Life for a planet circling around the early solar system was no day at the beach, with cosmic collisions packing a real punch. In fact, planetary scientists have determined that in Mars' ancient past, "mega-tsunamis" swept across the planet after two separate large meteorites struck the red planet, permanently changing the Martian terrain — but also leaving evidence Mars was once covered in cold, salty oceans.
This all happened 3.4 billion years ago, before life on our planet existed and around the same time Earth was besieged during a period of asteroid impact known as the Late Heavy Bombardment.
The research, published today in the journal Scientific Reports, identifies two major impacts that happened millions of years apart. The first struck an ocean of liquid water, triggering a tsunami whose existence the scientists discerned from widespread backwash channels sluiced into the Martian landscape by water receding back to the ocean.
The second event took place millions of year later, after Martian climate had changed so significantly that the oceans were composed primarily of frozen water. The power of the asteroid strike sent rippling ridges of ice across the planet, once more altering its shorelines so much that billions of years later we can detect the evidence.
Imagine a massive impact creating a wave of frozen ice and slush sloshing across the planet's surface, as though Jupiter had a few too many at a solar system pool party, tripped on Saturn's rings, and knocked the frozen margarita machine all over Mars' face.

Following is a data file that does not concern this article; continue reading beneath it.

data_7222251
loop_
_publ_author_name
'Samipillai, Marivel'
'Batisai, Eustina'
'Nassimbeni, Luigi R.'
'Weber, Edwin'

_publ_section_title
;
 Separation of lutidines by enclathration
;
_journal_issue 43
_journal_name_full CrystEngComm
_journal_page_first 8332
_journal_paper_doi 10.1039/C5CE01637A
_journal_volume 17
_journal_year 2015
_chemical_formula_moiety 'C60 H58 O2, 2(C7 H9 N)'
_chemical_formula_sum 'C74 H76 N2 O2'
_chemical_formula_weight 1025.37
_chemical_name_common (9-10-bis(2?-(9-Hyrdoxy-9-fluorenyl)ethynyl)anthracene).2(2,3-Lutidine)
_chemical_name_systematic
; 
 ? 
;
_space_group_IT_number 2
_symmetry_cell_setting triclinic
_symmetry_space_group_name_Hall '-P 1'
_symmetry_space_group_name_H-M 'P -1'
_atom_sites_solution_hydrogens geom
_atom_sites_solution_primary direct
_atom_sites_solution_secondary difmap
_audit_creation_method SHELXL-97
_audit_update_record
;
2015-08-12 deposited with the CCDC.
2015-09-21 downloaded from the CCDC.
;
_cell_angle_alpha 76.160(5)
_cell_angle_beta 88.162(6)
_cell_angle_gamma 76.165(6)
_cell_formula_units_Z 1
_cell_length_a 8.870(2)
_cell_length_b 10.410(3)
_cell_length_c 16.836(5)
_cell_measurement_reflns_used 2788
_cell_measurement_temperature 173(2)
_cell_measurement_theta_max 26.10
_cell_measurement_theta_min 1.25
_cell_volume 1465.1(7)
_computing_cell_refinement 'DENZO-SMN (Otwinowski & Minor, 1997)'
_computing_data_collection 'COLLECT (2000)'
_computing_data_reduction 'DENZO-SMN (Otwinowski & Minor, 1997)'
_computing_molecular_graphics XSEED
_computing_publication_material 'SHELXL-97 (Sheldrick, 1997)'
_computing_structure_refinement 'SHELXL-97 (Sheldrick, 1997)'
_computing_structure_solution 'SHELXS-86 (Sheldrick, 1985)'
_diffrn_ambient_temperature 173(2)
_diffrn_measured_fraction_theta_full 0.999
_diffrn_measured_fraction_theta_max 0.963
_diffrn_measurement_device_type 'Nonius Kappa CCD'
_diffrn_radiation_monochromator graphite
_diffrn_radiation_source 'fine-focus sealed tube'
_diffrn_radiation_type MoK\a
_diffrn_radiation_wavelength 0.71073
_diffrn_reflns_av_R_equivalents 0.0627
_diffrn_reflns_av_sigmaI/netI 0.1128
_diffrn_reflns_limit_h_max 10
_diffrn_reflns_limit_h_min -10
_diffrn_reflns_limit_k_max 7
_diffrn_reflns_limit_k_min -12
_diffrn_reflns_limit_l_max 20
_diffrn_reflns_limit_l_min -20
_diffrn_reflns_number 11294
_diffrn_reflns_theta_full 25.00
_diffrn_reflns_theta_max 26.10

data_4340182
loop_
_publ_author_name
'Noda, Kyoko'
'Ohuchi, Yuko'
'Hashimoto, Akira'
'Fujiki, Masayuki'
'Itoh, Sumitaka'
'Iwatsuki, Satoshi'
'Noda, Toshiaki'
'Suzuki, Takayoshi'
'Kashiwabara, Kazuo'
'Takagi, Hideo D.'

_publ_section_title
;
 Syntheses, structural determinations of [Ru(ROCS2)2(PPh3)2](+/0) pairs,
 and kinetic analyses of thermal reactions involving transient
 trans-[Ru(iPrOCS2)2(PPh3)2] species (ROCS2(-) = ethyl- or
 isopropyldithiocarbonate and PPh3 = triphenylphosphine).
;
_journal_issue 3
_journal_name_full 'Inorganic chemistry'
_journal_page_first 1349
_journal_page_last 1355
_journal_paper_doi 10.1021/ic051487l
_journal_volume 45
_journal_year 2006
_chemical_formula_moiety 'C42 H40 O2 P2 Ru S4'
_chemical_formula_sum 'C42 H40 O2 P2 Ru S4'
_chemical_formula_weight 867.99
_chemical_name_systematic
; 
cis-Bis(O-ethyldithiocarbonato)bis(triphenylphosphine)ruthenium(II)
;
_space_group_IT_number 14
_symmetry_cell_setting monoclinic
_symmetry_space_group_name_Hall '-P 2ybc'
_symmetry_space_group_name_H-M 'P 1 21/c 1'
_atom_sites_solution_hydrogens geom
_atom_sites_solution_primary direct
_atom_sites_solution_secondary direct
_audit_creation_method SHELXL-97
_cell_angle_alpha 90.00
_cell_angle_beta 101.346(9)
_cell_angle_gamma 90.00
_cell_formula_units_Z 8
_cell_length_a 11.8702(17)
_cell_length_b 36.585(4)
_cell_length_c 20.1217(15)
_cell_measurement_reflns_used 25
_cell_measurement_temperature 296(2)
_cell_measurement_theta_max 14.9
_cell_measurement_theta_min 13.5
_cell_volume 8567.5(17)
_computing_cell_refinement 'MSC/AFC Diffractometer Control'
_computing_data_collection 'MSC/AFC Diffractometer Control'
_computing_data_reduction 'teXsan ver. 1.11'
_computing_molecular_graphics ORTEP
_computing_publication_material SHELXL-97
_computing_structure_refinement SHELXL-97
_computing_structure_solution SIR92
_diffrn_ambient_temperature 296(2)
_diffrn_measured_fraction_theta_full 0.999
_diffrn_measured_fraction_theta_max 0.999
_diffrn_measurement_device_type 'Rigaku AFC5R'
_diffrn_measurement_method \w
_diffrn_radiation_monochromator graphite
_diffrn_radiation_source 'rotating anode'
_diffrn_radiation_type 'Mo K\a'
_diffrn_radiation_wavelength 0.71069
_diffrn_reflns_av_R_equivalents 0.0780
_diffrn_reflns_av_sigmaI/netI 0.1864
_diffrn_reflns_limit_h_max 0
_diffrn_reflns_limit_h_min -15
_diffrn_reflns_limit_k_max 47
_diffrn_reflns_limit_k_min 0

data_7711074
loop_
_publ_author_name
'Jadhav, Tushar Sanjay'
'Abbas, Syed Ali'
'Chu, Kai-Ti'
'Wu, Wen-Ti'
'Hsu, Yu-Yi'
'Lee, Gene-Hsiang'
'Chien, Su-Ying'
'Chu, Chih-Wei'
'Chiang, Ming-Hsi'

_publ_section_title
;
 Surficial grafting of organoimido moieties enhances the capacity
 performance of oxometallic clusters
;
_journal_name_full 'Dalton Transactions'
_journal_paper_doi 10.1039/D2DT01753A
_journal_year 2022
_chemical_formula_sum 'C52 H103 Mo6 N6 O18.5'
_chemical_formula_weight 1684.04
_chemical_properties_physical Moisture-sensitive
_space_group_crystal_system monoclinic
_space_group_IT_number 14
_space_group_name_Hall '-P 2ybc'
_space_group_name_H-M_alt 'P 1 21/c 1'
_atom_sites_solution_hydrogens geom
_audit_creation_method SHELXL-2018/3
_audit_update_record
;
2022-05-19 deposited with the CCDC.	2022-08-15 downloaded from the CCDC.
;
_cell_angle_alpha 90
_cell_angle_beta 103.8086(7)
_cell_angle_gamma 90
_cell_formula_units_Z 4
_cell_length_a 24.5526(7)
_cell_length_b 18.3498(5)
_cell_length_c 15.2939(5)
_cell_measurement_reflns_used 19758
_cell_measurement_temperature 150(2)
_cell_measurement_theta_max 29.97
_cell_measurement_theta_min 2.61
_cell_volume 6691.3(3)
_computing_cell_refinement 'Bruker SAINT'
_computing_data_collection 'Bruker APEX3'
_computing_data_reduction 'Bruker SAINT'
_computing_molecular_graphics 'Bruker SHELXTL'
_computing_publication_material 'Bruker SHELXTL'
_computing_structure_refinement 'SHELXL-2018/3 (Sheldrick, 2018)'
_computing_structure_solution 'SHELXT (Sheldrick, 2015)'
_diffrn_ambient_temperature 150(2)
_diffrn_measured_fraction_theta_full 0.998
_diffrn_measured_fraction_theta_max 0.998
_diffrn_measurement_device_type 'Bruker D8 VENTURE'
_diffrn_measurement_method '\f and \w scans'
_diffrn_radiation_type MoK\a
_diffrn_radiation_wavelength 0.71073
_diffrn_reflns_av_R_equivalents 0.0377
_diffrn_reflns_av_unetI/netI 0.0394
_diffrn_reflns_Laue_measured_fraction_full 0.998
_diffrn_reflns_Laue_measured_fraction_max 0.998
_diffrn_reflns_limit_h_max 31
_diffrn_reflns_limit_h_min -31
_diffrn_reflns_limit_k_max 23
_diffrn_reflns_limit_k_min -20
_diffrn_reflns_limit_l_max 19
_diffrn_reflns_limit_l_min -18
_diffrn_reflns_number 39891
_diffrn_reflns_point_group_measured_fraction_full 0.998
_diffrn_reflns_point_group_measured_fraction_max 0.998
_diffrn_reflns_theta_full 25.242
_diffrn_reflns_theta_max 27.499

"These lobes froze on the land as they reached their maximum extent and the ice never went back to the ocean - which implies the ocean was at least partially frozen at that time," said astronomer Alberto Fairén, one of 14 study co-authors, in a press release announcing the discovery. "Our paper provides very solid evidence for the existence of very cold oceans on early Mars."
He added, "It is difficult to imagine Californian beaches on ancient Mars, but try to picture the Great Lakes on a particularly cold and long winter, and that could be a more accurate image of water forming seas and oceans on ancient Mars."
The big question everyone asks about Mars, though? (You know the one.) The researchers certainly have an answer for you.
"Cold, salty waters may offer a refuge for life in extreme environments, as the salts could help keep the water liquid," said Fairén, noting that the well-defined boundaries of the icy lobes suggest the ancient ocean was briny. "If life existed on Mars, these icy tsunami lobes are very good candidates to search for biosignatures."